Now that everything is ready, we can start developing the web scraping tool. This includes the three stages already mentioned: fetching, parsing, and exploitation.

Each project, due to its specific needs and technologies, imposes its own rules. These algorithms and how they will be constructed depend on the product to be created.

Web scraping example: retrieving LinkedIn job offers with Node

To understand the technical functioning of web scraping, the best way is to analyze a concrete example.

Here, the use case will be the following: retrieving LinkedIn job offers based on certain criteria to create a listing with the important summarized information. This information will then be added to a database.

We will go through the three stages of scraping: fetching, parsing, and exploitation.

The technology chosen for this example here is Node, with the native fetch library for server calls, and Cheerio for parsing.

Fetching

Fetching consists of making calls to specific URLs to retrieve raw data. We will keep it simple and show only one call here. Generally, these fetches are executed in a loop with different parameters each time.

In this example, we will search for jobs in France on LinkedIn, containing the keyword "developer".

// Public URL of LinkedIn
const LINKEDIN_FETCH_URL = 'https://www.linkedin.com/jobs-guest/jobs/api/seeMoreJobPostings/search?f_TPR=r604800&geoId=105015875&keywords=d%C3%A9veloppeur&location=France&refresh=true&start=0';// Call to the URL, then retrieving the data as raw text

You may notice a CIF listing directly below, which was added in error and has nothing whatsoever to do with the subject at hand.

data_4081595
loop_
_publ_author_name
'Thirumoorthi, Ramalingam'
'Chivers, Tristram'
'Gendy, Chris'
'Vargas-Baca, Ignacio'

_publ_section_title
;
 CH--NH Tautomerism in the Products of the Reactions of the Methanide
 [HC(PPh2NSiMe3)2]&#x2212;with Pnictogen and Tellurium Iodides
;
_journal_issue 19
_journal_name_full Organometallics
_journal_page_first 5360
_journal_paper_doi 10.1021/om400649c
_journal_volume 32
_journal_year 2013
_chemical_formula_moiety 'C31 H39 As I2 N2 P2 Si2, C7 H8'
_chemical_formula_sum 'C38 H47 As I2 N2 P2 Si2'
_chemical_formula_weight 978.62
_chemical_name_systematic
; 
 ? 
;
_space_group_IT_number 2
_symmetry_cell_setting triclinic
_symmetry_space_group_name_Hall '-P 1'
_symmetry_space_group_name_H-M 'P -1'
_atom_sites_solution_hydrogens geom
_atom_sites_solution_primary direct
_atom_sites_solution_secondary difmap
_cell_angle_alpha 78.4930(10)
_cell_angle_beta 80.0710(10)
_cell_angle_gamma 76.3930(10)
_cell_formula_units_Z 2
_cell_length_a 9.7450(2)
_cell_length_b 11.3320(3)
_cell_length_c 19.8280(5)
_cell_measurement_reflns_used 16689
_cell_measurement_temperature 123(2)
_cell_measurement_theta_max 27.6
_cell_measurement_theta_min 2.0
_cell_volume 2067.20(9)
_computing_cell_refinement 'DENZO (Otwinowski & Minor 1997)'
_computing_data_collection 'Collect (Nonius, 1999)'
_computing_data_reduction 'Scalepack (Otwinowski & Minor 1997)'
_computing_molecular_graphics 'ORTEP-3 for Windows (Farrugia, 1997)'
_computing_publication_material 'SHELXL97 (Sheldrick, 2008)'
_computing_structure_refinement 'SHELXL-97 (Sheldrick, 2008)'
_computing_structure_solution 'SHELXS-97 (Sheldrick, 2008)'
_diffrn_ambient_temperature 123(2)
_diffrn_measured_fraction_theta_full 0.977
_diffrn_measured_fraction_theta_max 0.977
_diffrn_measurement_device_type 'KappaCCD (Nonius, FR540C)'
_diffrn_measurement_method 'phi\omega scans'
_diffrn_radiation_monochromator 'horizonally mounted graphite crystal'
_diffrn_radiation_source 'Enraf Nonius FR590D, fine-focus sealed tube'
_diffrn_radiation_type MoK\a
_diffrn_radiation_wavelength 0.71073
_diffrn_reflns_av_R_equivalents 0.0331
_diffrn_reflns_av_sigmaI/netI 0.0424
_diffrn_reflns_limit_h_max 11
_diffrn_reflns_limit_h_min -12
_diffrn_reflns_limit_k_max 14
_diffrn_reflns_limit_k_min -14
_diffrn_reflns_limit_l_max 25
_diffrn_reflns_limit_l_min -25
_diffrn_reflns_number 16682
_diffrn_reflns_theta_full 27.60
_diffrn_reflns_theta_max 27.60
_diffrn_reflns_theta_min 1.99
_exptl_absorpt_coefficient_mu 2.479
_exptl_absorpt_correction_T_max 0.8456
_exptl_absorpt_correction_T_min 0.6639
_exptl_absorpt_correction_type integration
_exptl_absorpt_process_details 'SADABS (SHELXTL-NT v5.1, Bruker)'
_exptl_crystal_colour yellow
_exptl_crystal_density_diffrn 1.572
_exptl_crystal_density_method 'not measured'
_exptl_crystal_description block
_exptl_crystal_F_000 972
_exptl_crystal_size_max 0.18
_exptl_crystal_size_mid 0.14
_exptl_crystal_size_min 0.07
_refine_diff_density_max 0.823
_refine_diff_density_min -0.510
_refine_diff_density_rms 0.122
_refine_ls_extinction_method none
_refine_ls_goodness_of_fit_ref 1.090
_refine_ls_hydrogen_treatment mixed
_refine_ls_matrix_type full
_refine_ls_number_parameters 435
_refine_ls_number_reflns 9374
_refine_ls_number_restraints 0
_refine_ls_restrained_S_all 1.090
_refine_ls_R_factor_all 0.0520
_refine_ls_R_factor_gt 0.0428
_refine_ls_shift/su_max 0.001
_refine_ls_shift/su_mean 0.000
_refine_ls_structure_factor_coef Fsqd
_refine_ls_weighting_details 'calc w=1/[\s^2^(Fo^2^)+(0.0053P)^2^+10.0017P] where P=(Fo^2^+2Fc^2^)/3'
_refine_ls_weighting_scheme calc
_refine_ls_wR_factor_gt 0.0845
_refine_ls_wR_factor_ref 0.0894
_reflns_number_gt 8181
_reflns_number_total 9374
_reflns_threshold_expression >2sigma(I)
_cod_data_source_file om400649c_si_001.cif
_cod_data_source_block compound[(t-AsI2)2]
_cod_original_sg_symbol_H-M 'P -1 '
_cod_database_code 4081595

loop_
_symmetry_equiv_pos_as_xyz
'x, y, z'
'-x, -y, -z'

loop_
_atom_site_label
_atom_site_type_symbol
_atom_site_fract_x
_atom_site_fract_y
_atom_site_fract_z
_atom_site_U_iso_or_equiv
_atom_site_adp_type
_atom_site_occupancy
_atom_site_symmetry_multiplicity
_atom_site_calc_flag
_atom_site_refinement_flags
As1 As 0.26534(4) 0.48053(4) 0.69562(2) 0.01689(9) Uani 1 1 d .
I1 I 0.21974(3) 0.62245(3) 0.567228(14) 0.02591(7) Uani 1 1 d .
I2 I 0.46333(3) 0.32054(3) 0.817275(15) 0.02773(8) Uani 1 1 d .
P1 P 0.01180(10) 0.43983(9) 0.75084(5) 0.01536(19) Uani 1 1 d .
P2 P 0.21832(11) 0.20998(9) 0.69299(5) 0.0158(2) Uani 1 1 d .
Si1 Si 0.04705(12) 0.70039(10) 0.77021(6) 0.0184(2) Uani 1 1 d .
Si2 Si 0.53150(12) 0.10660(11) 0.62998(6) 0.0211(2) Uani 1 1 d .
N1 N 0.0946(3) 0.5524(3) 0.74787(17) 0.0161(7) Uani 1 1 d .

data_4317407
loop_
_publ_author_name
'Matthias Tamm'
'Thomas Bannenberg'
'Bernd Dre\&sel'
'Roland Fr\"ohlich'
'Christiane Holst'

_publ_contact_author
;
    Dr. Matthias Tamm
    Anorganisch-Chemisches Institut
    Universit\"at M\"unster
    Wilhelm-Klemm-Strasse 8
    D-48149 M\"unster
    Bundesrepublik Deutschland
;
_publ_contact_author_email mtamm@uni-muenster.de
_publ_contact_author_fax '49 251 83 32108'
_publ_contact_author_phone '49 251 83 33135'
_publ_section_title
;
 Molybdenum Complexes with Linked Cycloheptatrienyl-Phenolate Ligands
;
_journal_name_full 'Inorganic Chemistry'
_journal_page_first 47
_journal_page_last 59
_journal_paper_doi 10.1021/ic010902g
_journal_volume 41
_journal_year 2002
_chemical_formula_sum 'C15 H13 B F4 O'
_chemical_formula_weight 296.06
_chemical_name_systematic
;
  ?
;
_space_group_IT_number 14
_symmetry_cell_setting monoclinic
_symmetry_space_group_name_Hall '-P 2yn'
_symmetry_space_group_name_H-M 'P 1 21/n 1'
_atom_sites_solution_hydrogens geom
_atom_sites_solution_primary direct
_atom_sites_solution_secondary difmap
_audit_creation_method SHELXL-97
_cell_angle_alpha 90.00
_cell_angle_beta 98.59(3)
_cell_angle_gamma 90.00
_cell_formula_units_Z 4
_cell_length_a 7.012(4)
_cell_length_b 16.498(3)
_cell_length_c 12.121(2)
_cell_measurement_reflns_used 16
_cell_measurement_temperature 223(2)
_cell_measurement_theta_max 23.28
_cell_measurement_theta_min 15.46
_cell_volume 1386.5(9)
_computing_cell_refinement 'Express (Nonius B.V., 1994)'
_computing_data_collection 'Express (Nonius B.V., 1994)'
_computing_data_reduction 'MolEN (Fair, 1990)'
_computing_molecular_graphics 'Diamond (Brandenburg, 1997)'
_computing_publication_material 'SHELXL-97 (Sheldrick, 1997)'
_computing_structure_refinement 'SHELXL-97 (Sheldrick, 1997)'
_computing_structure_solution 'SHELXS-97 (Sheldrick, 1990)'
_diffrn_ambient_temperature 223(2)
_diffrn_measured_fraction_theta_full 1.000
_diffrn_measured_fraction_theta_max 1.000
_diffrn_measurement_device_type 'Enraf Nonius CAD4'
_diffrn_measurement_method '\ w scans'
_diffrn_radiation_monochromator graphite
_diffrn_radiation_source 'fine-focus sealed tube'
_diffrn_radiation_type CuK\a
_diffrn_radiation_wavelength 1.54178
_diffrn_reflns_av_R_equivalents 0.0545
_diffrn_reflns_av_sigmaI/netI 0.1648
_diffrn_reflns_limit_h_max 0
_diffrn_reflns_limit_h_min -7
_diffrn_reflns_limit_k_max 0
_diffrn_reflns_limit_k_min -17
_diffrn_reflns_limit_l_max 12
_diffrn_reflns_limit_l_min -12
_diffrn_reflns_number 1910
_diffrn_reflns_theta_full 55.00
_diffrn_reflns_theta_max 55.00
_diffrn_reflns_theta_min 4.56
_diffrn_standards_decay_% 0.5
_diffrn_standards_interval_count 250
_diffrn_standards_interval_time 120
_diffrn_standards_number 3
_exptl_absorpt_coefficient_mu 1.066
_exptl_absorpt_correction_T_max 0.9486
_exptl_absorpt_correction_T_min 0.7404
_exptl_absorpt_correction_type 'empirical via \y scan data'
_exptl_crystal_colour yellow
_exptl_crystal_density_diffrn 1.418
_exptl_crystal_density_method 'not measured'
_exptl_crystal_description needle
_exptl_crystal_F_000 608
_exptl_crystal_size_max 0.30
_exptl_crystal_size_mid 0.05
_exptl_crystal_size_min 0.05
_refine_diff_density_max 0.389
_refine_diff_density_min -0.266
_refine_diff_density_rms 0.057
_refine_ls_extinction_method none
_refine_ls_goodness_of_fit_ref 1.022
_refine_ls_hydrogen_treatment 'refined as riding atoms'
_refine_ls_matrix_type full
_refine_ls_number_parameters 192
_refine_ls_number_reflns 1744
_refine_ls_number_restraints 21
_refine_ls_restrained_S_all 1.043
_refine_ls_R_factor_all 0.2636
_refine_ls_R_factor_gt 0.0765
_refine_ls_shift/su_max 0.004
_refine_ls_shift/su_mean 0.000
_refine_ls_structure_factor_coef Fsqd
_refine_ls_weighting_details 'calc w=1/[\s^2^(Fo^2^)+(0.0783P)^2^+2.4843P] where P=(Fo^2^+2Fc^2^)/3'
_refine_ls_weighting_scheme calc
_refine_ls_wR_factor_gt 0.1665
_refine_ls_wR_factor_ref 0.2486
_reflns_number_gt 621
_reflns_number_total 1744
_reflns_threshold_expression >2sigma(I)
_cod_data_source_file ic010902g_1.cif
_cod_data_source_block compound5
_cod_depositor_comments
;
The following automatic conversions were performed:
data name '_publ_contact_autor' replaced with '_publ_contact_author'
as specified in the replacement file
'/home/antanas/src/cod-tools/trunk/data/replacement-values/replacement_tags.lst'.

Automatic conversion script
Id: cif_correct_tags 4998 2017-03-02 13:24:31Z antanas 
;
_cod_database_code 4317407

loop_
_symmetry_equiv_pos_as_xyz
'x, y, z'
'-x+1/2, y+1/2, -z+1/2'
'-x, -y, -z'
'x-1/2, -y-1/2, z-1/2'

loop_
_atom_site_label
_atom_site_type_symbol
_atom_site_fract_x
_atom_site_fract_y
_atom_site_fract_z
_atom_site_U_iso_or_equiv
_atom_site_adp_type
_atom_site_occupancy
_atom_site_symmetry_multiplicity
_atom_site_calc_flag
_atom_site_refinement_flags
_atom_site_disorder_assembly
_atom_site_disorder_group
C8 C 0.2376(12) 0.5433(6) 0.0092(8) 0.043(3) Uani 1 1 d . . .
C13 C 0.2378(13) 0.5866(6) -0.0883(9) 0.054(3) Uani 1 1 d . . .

const response = await fetch(LINKEDIN_FETCH_URL, { timeout: 30000 }).then(res => res.text())

Here, in just two lines of code, we retrieve all the HTML content returned by the request as text.

Parsing

Parsing is usually a bit more complex than fetching, so we will use a library to help us: Cheerio. It will allow us to parse the retrieved content while keeping the code as clean as possible:

// Loading the text content using Cheerio's load function
const $ = load(response);
const jobs = $('.base-card');// If LinkedIn jobs are retrieved, we loop through them to get the elements we are interested in
if (jobs != undefined && jobs != null && jobs.length) {
    jobs.each((index, element) => {
        const job = $(element);
        const jobTitle = $(job).find('h3.base-search-card__title').text().trim().replace(/['"]+/g, '') || '-';
        const companyName = $(job).find('h4.base-search-card__subtitle').text().trim() || '-';
        const link = $(job).find('a.base-card__full-link').attr('href') || '-';
    });
}

As mentioned, the code here is slightly more complex. We use various functions provided by Cheerio such as load or find to navigate the HTML DOM more easily and extract specific data, such as the job title.

Exploitation

Once these elements are retrieved (in this example only the job title, the company, and the link to the LinkedIn job post), we can exploit this data. Here, we will simply simulate creating an object that will be stored in a database:

const dbJob = {jobTitle, companyName, link};
this._saveJobToDB(dbJob);

And that's it! LinkedIn job offers have been fetched, parsed, and exploited! We have just seen a simplified yet complete example of web scraping. All you have to do is adapt and evolve these pieces of code according to your needs.

Conclusion

In summary, web scraping is a practice of retrieving online data. Increasingly used, this technique, which is divided into three stages (fetching, parsing, and exploitation), has a strong business and strategic component.

Technically, although sometimes complex, it is relatively simple to set up web scraping by following the steps detailed in this article.

You might also want to read: Optimize your SPA web app for SEO, without SSR


Written by Alexandre Grisey